“A surreal, cynical, yet amusing look at the world of British intelligence.... a looking-glass world that features KGB undercover agents, a Russian oligarch, a text message on a mobile phone and the ghost of a fabled Soviet spymaster who may not be real... an amusing, serpentine plot that takes readers as far from the glamorous world of Ian Fleming’s tuxedo-wearing spy as could be imagined.”
─January Magazine, Best Books of 2013
“Full of style and cynical humor .... Has all the punch-your-lights-out action of a movie thriller.”
─Read Me Deadly
Praise for Mick Herron
"Mick Herron never tells a suspense story in the expected way ... In Herron's book, there is no hiding under the desk."
─The New York Times Book Review
"Stylish and engaging."
─The Washington Post
"[A] masterful thriller ... The intricate plot, coupled with Herron's breezy writing style, results in superior entertainment that makes most other novels of suspense appear dull and slow-witted by comparison."
─Publishers Weekly, Starred Review
"Like a good movie ... grabs the reader from the first page."
─Booklist, Starred Review
From the Hardcover edition.
Posted November 15, 2013
This read like a classic cold war tale of the LeCarre or MacInnes era. Jackson Lamb (mildly reminiscent of another outcast detective, Carl Morck) heads up an outpost for MI5 that is made up of misfits, placed there for various disgraces in their earlier postings. When the death of an old, low-level spook captures Lamb's interest, the book takes off all over England, chasing down leads and red herrings to the finale. It took a while to settle in to the choppy and constant changes between people, but all in all, a read I think even my dad would have ok'd.Was this review helpful? Yes NoThank you for your feedback. Report this reviewThank you, this review has been flagged.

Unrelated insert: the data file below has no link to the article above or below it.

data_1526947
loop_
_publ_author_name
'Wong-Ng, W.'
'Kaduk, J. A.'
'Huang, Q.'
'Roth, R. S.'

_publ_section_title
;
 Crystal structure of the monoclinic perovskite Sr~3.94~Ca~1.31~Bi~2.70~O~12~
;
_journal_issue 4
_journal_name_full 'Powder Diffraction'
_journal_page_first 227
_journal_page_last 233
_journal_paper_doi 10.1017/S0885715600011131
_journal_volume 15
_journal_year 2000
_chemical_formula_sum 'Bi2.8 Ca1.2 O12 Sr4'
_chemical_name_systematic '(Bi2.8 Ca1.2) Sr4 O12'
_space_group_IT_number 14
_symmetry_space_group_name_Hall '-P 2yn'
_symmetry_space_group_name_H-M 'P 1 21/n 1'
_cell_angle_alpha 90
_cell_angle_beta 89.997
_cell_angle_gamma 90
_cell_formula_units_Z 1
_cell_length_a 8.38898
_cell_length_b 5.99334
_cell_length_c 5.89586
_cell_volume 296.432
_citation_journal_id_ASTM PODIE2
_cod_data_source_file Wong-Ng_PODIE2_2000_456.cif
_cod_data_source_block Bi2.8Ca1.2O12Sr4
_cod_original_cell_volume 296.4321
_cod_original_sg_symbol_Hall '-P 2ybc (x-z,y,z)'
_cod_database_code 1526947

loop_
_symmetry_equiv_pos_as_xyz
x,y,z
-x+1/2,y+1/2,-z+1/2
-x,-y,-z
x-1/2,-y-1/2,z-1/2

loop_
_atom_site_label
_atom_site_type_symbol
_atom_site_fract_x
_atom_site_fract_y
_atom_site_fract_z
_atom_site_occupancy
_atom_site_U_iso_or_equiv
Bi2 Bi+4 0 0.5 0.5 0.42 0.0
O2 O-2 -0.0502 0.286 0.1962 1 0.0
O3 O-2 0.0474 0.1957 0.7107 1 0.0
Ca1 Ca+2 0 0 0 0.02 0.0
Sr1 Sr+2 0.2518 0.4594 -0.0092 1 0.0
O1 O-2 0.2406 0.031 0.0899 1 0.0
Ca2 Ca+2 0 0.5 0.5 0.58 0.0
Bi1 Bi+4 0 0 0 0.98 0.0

Posted June 11, 2013
This is a very entertaining suspense story. Set in London, the action centers around a branch office of MI5, British Intelligence. On this branch, most of the leaves are withering or malformed. This is where MI5 sends it's castoffs and screwups hoping they will quit the service or slowly rot away. The small department is full of quirky characters. Chief among them is Jackson Lamb, perhaps the quirkiest of the sorry lot. Lamb, however, does remember the old days of the Cold War when real spies faced off against each other. When a former low level British spy turns up dead on a bus, Lamb refuses to believe it is due to natural causes. Is he just trying to shake off the dust of years of inactivity or is there perhaps some justification for his belief that the Russians are up to no good? The story is full of red herrings along with a great cast of characters who are more or less interested in chasing them down. A follow up book certainly would be on my reading list. Book provided for review by the well read folks at Soho Press.Was this review helpful? Yes NoThank you for your feedback. Report this reviewThank you, this review has been flagged.